Celebrating staff: Sammia Poveda

We celebrate latin American academic Sammia Poveda

Sammia Poveda
Sammia Poveda

What do you do?
I am a female Latin American living in Sheffield. I am a lecturer teaching international development and methods, both at undergrad and master’s level. I’m also the ethics officer of the department. I like engaging with the PhD students, so I work a lot with the GTAs and their teaching. Outside the office I am involved in the leadership of two different academic associations – I am a committee member of the Digital Geographers Research Group at the RGS-IBG and I’m an executive committee member of the Human Development and Capability Association. I’m also a trustee on a UK based NGO called Coda International.

What is your research on?
I am interested in psychosocial wellbeing, empowerment and self-transformation. I focus on how we can support people to empower themselves, paying attention to both the body and the mind. Research tends to focus on housing, income, education, etc but we don’t pay attention to behaviours, attitudes, motivations, which are vital for people’s emancipation and social change.

What have you done recently in your job that you’ve found rewarding?
I am very creative in my personal life. My artistic self is there. I am trying also to bring that creativity and interactivity into my teaching. I decided to use video for one of my lectures as I wanted to really engage the students into thinking about ethics and positionality in a way that would encourage them to really take that seriously. Preparing to the Galapagos field class, the students had to share their knowledge about the country in a two or three-minute video produce during the lecture. Some did roleplay, some did interviewing each other; others just told the story and making it more fun. Then we saw the videos together and we discussed it a bit further. This was about sharing the information and doing something more creative. It challenged the students to condense the information and to work in teams and to think how they were portraying the information. Then during the field class, the students did video logs to record themselves in the morning (what they were supposed to be doing that day), during the day (an example of their activities) and in the evening (a reflection of what went well, what went wrong and why). It was very useful for them, they told me then, because it forced them to stop, discuss and reflect as teams. This process allowed us to have a very rich conversation about the challenges of doing research in the field and helped students to share different but similar problems.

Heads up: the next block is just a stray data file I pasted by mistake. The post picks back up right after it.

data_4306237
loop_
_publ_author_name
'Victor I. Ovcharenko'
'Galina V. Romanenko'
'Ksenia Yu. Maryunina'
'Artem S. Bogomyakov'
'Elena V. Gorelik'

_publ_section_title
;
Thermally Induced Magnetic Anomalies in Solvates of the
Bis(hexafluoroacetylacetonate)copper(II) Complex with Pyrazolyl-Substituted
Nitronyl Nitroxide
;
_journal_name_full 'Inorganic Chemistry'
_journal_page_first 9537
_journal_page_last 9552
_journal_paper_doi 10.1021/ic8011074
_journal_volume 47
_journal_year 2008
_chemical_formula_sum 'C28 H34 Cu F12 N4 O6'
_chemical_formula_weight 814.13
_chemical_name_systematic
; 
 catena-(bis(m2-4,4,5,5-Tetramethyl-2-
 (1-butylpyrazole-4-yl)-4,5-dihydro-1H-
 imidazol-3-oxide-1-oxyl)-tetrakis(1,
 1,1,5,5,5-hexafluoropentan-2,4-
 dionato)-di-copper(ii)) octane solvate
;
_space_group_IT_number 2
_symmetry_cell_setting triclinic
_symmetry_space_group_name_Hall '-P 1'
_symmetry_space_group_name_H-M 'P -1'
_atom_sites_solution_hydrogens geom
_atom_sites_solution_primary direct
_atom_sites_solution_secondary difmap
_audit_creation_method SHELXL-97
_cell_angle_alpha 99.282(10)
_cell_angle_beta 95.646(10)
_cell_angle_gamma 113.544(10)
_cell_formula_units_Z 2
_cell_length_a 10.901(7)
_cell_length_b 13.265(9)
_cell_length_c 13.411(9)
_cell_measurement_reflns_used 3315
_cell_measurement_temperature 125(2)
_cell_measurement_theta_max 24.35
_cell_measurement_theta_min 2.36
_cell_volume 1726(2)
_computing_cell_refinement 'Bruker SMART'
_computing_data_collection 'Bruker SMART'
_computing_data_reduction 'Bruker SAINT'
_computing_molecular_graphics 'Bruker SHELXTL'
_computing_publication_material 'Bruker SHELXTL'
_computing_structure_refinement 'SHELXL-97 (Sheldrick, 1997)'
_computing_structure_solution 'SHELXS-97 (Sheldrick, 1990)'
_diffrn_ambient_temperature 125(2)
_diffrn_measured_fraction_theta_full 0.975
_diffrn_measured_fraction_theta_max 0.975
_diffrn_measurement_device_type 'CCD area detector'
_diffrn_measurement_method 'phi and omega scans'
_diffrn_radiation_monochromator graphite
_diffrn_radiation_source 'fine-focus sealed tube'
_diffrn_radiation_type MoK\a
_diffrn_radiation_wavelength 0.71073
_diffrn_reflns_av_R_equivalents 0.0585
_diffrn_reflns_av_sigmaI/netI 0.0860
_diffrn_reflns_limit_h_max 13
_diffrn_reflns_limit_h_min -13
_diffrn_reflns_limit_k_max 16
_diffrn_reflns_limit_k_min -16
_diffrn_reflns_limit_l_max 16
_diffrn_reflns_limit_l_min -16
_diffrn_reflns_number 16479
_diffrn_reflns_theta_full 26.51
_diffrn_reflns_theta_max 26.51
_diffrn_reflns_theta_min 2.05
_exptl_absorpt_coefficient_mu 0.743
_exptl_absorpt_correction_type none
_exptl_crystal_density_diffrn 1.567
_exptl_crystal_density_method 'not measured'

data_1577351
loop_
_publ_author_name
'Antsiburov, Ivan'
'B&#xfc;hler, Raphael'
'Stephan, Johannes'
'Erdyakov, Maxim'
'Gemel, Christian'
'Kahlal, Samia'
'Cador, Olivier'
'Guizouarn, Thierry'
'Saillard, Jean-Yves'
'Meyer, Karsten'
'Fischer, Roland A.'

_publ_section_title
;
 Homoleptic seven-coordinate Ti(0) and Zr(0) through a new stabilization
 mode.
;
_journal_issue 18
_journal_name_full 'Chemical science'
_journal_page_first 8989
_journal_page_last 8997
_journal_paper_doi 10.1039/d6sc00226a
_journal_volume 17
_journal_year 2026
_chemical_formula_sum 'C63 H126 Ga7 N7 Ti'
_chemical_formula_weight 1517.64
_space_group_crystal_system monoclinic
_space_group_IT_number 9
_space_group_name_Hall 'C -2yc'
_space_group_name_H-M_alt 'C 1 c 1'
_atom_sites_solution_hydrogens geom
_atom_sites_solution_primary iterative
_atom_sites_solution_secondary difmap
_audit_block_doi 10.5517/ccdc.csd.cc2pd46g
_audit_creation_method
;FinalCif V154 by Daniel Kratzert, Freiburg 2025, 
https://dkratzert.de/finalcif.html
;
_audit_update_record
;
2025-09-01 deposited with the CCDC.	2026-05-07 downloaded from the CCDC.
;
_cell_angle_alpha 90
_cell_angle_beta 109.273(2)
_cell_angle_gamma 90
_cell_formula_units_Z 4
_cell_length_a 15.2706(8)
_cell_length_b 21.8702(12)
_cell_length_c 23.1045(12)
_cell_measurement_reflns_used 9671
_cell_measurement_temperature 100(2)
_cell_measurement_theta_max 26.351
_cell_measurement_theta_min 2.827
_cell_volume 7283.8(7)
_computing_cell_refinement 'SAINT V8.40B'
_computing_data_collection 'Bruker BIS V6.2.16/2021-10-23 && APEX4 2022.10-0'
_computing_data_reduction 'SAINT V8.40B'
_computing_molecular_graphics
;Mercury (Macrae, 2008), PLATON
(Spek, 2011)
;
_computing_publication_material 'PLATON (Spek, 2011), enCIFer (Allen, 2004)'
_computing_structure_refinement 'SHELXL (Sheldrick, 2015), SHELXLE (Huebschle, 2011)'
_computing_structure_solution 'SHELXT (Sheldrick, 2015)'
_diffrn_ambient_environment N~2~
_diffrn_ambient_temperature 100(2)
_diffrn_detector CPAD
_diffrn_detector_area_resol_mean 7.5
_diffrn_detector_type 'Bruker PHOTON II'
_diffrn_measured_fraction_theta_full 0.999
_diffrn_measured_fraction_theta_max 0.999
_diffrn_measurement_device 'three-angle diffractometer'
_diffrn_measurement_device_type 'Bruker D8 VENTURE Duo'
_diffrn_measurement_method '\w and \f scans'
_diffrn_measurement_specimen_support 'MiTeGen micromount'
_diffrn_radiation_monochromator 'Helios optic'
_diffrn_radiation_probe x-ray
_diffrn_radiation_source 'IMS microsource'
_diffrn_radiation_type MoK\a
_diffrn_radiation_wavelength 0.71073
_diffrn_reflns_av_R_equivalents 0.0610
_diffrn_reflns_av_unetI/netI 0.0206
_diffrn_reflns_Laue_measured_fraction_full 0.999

What motivates you to get out of bed in the morning (and come to work)?
I like doing research and immediately putting it out there to the students, which are people that are going to be implementing that knowledge in practice. I come from South America where our teaching (when I was a student) was not research-led most of the time. We used to get books and t information that was published I don’t know how long ago. For that cutting edge knowledge to trickle down took a long time. While here that’s what we do. That’s what I like about this job that we can do both, and we can be at the edge of knowledge and immediately pass it on.

What are you looking forward to in your job?
The more I learn about teaching, the more I see the potential of doing things. Like for instance, using video has enormous potential. Instead of being one lecture, it could be integrated into the module, becoming a new way to engage the students. I am also looking forward to continuing my relationship with my partners in terms of research. I have a relatively small project that I consider very impactful because it actually started because the partner asked to me come and work with them. I really like seeing changes in my partner’s work as the result of something that I’m doing, it is very rewarding.

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